1. The Olduvai Theory
The Olduvai Theory is at once very simple and very complicated. It’s simple because the ultimate theory can be explained in a couple of sentences but it’s complicated to try and apply the theory in a way that’s predictive.
In short the theory is that global industrial civilization only has about 100 years to exist before resources, specifically energy resources, are depleted to the point that they no longer support current populations. The primary example of this is regarding energy, specifically Peak Oil Theory.
The notion hinges on two things: oil is a finite resource and industrial civilization enabled by oil will expand until it’s no longer able to do so. The first assertion is undeniably true. Oil is a non-renewable resource. The second also seems to be true. One look at a graph of population growth appears to show it’s true.
Even using the “medium variant” of the United Nations predictive modeling means that we have a global population of nine and a half billion people on the planet by 2050 which will require a vast increase in the use of non-renewable resources for energy production, plastics production, fertilizer creation, etc.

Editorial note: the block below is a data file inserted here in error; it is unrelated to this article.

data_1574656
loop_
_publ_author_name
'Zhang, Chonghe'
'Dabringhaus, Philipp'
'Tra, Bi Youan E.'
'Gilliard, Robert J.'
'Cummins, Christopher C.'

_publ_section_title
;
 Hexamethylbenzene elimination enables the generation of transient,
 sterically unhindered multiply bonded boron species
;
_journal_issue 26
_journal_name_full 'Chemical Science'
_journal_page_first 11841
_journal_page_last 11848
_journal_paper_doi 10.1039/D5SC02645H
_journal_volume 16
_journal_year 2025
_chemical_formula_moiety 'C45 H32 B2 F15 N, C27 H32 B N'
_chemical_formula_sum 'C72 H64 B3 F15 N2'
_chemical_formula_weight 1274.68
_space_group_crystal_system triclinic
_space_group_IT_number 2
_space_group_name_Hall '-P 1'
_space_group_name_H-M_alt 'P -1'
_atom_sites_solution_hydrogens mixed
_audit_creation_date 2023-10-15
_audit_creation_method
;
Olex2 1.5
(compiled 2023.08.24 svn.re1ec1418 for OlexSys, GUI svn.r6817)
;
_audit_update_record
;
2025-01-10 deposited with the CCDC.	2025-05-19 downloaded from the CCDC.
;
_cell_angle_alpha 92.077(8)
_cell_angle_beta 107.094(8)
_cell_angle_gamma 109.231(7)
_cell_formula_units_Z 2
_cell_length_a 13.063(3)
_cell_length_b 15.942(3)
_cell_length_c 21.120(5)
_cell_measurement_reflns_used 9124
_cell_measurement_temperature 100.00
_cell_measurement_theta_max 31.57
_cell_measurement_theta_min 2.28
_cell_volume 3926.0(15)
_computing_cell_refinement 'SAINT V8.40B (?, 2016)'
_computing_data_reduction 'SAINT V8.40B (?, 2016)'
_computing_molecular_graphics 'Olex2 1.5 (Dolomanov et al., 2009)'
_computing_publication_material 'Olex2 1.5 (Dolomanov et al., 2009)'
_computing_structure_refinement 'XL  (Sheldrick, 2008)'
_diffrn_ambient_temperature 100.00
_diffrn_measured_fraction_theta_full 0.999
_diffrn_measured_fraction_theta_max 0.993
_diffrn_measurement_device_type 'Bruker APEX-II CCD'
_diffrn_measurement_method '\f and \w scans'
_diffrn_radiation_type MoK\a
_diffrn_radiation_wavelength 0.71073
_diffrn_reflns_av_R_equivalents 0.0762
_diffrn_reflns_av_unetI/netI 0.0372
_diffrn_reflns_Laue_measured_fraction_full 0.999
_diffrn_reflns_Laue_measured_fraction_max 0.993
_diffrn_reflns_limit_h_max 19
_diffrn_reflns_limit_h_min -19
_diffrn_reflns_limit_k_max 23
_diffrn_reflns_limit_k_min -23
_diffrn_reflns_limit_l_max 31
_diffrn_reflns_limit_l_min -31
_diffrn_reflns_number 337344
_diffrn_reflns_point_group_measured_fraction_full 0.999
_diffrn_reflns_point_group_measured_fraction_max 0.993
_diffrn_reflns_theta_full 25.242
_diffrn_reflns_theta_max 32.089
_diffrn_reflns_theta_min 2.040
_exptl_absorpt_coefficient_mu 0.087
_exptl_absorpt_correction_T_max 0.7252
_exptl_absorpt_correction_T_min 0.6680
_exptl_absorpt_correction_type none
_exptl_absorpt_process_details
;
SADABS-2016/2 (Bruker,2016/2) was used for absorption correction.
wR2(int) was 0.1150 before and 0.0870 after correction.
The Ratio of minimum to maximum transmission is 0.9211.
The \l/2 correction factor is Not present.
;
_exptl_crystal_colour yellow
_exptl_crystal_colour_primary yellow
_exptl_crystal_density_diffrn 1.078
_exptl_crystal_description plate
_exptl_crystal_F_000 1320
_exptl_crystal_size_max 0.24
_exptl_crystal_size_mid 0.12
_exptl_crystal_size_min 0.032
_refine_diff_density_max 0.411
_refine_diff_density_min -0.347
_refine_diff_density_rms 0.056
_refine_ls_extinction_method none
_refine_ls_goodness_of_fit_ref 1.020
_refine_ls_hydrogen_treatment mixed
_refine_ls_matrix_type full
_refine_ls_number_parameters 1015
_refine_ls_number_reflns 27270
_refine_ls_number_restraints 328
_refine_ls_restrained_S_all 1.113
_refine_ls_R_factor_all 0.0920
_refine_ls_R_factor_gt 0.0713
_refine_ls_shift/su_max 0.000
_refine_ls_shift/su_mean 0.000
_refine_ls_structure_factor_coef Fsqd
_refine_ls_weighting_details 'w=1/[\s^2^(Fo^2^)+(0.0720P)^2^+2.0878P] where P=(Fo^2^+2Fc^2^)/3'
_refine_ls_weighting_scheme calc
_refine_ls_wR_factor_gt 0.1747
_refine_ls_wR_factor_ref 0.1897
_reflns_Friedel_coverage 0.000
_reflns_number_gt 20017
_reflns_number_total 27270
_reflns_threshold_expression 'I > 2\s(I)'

The Olduvai Theory claims that industrial civilization can only last 100 years and that 100 year span has been traditionally described as having begun in 1930 which would have the ending arriving in 2030. What would a world like in 2050 under this theory? Well, for starters it would have a population of about 2 billion and continuing to decrease as a result of civilization’s collapse.